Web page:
Coosa River Basin: Birds
Quiz: November 11th
- A common resident of southern swamps, they are often called water turkeys or snake birds because of their swimming habits. Anhingas swim lower in the water than other waterfowl (usually with just the neck and head above the water line) because of denser bones and wet plumage.
You’ll often spot them sunning themselves on trees with wings outstretched in an effort to dry them.
For food, they dive for fish, spearing them with the beak.
In addition to being proficient swimmers, they are also excellent soarers and have been spotted several thousand feet in the air.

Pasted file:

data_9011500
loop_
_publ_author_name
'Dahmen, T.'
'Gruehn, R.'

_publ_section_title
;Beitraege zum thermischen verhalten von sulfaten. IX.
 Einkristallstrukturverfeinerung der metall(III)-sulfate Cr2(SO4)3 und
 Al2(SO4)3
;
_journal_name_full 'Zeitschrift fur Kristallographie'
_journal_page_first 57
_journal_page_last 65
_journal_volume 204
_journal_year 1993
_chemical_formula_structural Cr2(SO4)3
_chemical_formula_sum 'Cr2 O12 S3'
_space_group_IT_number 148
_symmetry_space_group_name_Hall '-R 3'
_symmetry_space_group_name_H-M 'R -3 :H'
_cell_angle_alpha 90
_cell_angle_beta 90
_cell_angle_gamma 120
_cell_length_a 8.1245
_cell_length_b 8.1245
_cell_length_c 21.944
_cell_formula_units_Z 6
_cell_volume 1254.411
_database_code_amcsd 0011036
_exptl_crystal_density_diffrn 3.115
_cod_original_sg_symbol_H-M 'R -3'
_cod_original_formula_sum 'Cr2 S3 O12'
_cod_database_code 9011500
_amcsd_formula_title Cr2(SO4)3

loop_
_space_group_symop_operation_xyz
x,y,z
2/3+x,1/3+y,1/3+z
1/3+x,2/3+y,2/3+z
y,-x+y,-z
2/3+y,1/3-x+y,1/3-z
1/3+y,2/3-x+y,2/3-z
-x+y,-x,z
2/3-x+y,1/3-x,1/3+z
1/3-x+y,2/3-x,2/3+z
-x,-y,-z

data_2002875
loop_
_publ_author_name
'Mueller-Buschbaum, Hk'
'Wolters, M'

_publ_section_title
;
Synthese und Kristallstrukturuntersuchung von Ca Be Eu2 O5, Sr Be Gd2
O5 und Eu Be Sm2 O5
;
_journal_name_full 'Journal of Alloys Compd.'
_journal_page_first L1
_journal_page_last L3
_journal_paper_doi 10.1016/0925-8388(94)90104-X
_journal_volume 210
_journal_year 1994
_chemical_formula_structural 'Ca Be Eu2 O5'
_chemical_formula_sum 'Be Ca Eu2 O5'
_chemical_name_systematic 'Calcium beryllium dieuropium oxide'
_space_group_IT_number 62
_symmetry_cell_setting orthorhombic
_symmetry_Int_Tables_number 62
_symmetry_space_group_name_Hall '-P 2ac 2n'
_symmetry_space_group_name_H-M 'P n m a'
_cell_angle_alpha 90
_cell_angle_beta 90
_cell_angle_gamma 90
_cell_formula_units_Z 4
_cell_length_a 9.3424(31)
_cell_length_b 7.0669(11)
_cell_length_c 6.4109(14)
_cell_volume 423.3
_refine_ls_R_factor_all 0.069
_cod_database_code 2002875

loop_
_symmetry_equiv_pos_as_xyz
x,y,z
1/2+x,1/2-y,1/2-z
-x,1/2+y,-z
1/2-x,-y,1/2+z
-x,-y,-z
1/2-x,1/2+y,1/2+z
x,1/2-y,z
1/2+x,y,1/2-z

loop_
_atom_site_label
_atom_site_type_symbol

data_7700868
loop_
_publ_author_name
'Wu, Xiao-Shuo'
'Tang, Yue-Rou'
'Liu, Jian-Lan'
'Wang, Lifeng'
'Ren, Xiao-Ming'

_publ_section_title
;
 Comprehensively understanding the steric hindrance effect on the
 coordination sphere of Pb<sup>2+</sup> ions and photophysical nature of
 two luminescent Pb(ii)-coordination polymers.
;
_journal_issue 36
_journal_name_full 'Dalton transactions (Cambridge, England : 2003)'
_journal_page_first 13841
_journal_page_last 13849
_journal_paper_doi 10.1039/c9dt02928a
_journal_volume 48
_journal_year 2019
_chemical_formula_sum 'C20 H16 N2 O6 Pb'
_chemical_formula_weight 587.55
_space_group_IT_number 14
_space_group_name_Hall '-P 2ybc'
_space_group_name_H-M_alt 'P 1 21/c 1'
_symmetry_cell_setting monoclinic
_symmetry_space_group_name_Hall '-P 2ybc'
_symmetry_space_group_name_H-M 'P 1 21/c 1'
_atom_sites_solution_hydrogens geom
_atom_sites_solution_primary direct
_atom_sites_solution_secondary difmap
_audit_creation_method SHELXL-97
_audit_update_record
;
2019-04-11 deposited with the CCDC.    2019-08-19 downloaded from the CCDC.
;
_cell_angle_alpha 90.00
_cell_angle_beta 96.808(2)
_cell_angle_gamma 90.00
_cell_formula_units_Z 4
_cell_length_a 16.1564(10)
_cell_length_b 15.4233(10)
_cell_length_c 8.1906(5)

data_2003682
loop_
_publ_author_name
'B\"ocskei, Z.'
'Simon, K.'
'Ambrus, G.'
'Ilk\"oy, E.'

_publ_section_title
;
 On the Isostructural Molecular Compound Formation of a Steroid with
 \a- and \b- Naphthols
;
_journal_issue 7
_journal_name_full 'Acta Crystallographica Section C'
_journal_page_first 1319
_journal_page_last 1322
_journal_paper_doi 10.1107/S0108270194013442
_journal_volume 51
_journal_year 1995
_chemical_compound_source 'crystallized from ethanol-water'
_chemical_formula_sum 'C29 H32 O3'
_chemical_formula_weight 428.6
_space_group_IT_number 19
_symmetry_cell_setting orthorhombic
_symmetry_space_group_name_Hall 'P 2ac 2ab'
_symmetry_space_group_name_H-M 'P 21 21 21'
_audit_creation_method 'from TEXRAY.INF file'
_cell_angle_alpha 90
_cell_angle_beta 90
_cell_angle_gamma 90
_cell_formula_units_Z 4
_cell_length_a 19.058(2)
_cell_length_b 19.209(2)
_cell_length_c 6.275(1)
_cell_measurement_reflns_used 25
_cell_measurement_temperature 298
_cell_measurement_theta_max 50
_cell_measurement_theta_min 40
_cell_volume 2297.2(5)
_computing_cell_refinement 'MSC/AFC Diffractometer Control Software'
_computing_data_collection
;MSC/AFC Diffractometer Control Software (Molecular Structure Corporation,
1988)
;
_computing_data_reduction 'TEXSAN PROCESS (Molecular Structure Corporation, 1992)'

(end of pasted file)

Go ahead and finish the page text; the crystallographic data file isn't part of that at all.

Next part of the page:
Bald eagles can be found on the Coosa River at Weiss Lake and occasionally along the Oostanaula and Etowah Rivers.
The Bald Eagle has been the national emblem of the United States since 1782 and a spiritual symbol for native people for far longer than that.
Once endangered by hunting and pesticides, Bald Eagles have flourished under protection.
Though considered very regal looking birds, their behavior is often less than noble. While they will hunt and capture live prey, they more often obtain their food by harassing and stealing food from other birds (like the Osprey) or by dining on carrion.
A familiar and widespread goose in the Coosa River Basin with a black head and neck, white chinstrap, light tan to cream breast and brown back.
They often congregate in large numbers in rivers and in open areas including lawns and fields where they feed on seeds.
Because they prefer their nest to be in locations where they have an open view of the land around them, they often build their nests on islands in the middle of our rivers.